Sporting one of the best names you could ever hope to hang your reputation on, Snakadaktal have been building momentum over the past year or so and are set to embark on their first headline tour in December in support of their self-titled EP. Crafting subtle slices of contemporary indie pop, these four lads from Melbourne have been getting lots of love from triple j, the band taking out triple j Unearthed High. We caught up with bassist Jarrah to discuss the band’s upcoming tour, their EP, as well as their self-professed love of full moon dream parties.
MF: First up, and I should point out that I hate asking questions about band names, but Snakadaktal, pretty rad, moment of stoned inspiration perhaps?
J: This story doesn’t have much to do with stoned teenagers; it was simply one of the many mystical animals Sean (vocals, guitar, synths) and his good friend Dom came up with in year 10 while day dreaming in math class. He doesn’t need anything to enhance his imagination!
MF: We actually share a common interest, playing at tropical full moon dream parties, however your music seems a little bit calm for one of those; is that more of a DJ set type of thing? What sort of tracks do you, or would you, spin at such a party?
J: I wouldn’t say I have any idea what songs we would play, probably something upbeat with a lot of bass of course, that always gets your legs moving. I think we wish we were that kind of band, we probably couldn’t quite pull it off though haha.
MF: So you’re about to head off on a headline tour; any full moon dream parties lined up?
J: Yes we are. I don’t think there is going to be a full moon, but who knows, we might get lucky.
MF: Seriously though, tell me about the tour. I know it’s your first headline tour, but is it your first time heading out as a band or are you road-hardened tour warriors?
J: This is our first major tour, but we have flown to Sydney and Brisbane earlier on this year thanks to our friends triple J. We are yet to experience the full hardships and excitement of touring, but we are very excited and eager to find it all out.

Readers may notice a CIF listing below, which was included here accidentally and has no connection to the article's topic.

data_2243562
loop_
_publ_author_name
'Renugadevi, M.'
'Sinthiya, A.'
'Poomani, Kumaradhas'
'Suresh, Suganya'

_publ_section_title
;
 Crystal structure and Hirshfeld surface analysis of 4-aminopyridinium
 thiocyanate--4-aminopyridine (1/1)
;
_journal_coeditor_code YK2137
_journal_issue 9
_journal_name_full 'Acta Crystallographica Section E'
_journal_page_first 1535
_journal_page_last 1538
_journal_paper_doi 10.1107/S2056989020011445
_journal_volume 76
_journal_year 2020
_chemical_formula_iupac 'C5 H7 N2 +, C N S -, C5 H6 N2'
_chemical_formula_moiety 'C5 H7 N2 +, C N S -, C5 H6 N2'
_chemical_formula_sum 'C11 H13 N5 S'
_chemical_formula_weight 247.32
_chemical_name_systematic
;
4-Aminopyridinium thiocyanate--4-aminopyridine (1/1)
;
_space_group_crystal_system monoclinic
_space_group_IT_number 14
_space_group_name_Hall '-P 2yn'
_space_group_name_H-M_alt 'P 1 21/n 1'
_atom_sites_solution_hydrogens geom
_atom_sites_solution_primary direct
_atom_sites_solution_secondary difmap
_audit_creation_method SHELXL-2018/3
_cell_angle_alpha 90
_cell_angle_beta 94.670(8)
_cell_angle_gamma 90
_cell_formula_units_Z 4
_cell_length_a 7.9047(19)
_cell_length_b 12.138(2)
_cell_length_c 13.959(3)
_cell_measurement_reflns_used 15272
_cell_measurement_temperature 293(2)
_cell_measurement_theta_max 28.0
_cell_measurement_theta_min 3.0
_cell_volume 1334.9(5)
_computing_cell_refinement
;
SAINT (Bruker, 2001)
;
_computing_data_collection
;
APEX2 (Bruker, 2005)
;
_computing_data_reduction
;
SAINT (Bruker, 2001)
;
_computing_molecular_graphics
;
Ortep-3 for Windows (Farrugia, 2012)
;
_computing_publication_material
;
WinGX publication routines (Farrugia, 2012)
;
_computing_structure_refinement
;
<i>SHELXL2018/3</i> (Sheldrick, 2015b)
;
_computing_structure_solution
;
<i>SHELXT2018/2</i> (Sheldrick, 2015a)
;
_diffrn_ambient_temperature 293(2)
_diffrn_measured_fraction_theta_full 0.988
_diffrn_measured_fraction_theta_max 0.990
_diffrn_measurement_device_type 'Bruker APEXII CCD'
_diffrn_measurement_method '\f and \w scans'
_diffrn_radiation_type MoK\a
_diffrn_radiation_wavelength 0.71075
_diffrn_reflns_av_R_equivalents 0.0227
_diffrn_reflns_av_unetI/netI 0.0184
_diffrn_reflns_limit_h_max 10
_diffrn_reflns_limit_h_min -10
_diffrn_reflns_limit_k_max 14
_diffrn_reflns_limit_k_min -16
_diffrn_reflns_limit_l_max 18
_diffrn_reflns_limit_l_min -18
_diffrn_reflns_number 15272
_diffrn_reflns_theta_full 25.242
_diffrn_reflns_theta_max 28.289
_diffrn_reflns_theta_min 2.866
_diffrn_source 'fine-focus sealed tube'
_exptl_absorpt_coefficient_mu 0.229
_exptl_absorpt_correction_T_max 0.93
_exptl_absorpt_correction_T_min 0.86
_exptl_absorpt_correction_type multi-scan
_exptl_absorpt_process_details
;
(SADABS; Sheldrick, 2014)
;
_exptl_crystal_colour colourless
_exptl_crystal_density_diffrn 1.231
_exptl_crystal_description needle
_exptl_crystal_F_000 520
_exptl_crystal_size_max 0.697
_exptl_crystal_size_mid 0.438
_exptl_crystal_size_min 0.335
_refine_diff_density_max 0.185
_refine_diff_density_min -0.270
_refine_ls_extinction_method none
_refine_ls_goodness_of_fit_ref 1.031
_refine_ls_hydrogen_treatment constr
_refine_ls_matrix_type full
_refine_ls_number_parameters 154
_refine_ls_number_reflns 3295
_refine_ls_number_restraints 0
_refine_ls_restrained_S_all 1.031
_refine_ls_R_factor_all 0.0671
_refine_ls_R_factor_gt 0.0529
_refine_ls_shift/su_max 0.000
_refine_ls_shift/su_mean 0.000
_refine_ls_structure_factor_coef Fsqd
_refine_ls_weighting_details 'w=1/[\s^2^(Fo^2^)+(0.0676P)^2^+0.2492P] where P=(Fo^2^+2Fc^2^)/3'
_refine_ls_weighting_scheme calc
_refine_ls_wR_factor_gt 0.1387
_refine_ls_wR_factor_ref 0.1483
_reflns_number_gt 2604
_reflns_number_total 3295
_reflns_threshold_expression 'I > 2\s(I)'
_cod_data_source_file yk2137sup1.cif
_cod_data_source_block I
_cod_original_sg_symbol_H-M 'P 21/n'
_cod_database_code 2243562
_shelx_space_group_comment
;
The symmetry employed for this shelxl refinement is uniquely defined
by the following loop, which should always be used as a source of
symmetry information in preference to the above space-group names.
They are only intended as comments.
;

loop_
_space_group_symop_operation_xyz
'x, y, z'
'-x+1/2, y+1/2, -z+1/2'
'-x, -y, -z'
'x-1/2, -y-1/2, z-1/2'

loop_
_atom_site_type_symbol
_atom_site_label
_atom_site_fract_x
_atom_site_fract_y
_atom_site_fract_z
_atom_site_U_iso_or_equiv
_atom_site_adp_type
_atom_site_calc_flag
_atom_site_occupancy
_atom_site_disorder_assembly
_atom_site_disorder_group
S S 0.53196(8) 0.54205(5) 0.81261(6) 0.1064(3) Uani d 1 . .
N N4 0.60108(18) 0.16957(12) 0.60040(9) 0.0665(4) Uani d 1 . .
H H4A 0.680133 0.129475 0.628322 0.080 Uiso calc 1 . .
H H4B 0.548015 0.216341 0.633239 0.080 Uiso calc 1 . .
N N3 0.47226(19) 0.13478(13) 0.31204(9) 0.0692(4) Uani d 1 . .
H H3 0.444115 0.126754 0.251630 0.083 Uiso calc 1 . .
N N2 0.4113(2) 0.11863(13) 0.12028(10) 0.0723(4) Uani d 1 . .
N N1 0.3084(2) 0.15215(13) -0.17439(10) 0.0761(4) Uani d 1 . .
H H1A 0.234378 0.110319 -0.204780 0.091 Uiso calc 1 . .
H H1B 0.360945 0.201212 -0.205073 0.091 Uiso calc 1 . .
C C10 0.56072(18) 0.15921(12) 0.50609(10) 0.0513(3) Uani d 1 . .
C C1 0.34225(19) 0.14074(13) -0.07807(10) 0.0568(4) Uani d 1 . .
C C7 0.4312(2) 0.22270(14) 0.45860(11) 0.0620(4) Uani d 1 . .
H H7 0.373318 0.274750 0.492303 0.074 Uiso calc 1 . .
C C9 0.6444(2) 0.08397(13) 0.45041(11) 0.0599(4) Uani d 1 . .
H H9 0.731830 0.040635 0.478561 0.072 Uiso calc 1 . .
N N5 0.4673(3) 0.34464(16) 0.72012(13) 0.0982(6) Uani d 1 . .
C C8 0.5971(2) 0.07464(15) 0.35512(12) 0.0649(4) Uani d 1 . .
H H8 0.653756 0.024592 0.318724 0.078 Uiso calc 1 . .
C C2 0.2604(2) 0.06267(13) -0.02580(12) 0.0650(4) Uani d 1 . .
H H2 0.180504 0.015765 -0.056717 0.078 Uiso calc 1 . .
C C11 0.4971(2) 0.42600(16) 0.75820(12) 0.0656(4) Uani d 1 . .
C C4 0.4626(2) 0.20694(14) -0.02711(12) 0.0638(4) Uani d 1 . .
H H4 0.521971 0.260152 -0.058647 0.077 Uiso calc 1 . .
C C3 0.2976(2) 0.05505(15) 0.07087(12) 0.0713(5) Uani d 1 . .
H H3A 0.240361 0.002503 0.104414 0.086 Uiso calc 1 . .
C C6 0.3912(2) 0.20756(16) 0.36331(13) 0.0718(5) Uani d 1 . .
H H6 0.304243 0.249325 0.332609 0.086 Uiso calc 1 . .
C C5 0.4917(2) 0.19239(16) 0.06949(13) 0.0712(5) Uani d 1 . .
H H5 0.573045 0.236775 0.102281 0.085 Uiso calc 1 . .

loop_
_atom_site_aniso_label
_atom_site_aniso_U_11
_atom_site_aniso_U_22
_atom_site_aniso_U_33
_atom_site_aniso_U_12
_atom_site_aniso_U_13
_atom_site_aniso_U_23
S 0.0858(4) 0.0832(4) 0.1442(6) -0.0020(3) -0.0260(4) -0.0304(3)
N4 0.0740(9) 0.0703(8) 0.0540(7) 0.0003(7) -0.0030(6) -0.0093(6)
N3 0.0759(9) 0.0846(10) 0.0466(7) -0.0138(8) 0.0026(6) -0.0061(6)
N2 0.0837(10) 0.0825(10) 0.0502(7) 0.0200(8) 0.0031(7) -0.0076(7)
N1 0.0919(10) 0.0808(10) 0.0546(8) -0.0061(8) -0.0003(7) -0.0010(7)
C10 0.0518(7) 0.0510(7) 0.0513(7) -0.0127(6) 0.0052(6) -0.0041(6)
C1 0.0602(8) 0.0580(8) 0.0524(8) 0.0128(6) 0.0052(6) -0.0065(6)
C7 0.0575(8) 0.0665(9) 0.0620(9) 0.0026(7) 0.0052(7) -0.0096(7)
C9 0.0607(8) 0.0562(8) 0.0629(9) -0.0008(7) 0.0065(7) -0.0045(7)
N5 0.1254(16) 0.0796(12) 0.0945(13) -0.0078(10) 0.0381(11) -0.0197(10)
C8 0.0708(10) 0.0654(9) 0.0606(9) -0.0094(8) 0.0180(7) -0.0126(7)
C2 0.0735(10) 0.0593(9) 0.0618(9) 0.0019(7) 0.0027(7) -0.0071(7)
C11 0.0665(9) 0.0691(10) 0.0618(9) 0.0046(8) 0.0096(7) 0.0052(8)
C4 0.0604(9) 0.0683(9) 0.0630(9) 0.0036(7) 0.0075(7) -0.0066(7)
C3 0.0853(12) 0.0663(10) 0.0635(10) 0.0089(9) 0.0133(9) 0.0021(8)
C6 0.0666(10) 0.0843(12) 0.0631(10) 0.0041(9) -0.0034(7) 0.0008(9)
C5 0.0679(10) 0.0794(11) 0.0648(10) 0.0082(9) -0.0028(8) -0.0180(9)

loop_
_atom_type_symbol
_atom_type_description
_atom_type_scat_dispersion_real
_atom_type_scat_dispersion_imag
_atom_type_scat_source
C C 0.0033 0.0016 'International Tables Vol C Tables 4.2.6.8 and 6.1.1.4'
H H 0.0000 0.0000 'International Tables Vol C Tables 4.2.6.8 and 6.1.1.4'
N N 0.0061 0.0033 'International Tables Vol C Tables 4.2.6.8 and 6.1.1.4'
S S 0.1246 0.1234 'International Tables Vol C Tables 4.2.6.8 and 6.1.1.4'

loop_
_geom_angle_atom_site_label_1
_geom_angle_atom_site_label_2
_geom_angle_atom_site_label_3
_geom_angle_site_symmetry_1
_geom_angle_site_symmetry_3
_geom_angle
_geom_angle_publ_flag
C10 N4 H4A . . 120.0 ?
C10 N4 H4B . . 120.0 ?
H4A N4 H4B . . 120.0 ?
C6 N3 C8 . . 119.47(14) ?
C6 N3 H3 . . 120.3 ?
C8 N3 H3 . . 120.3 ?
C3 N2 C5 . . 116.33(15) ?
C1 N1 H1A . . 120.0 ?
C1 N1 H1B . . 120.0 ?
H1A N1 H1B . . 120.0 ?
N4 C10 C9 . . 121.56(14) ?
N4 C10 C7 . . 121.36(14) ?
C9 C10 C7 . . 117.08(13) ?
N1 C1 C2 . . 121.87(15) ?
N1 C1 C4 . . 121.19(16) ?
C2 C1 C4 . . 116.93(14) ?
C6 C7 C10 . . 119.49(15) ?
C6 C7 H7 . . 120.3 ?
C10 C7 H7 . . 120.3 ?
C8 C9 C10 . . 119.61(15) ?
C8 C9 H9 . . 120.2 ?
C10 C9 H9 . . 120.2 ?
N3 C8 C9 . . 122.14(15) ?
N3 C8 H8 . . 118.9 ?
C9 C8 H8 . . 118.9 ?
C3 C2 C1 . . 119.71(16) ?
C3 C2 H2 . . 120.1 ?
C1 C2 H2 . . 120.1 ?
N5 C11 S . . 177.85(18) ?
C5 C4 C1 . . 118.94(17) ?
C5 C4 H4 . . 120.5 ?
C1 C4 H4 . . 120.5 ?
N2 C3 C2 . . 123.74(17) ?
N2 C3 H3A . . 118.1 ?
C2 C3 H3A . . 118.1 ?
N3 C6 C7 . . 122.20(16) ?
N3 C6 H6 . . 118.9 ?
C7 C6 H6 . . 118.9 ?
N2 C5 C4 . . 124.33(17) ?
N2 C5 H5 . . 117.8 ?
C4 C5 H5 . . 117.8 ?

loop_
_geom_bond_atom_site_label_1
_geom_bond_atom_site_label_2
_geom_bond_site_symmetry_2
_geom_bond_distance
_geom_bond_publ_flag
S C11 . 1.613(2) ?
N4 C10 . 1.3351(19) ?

MF: You’re touring in support of your new EP. Can you tell me about it: what it sounds like; how you made it?
J: This tour is launching our newly released self-titled debut EP. I guess it may sound like a handful of songs written by some kids who weren’t quite cool enough to go and party. It was recorded by us in bedrooms and released through I OH YOU.
MF: How does the writing process work in the band? Is there a main songwriter or do you all pitch in ideas?
J: Well, usually someone just comes in with an idea and we work on it and hopefully it will develop into something fun and worthwhile. We are quick to dismiss ideas, so it’s usually first impressions that count. Other ways songs come around is just by jamming together for ages and picking out the good bits!
MF: You’ve not been playing very long; are you guys still at all nervous about playing live or are those days long gone?
J: We have been performing for a little under 2 years years now, but I guess we are all still quite new to the whole idea. We do sometimes get nervous, but that’s a good thing for us as it proves we are pushing ourselves onto new things.
MF: This year has been a big one for you guys; how are you coping? Are you doing music full time now or are you still working/studying?
J: It has been an exciting and tiring adventure and a great distraction from our studies. We plan to hopefully spend most of next year playing music and getting some part-time work on the side.
MF: Being a band isn’t easy these days. How do you guys make ends meet and still keep up with shows, rehearsing and recording?
J: Music is a hard field to be in, where nothing can be promised, though we have been very lucky thus far. We all love playing in Snakadaktal, so the band usually gets priority over other things. We are always excited to play live shows, and recording is a great experience too.
MF: It still being such early days, do you have any idea where you want to take your music and your sound? Where do you guys see yourselves in 5 years time?
J: I think it’s the dream of a lot of bands to travel around the world and become an international band. We will have to see what happens. All I know is that I would love to still be playing music in 5 years; that would be enough.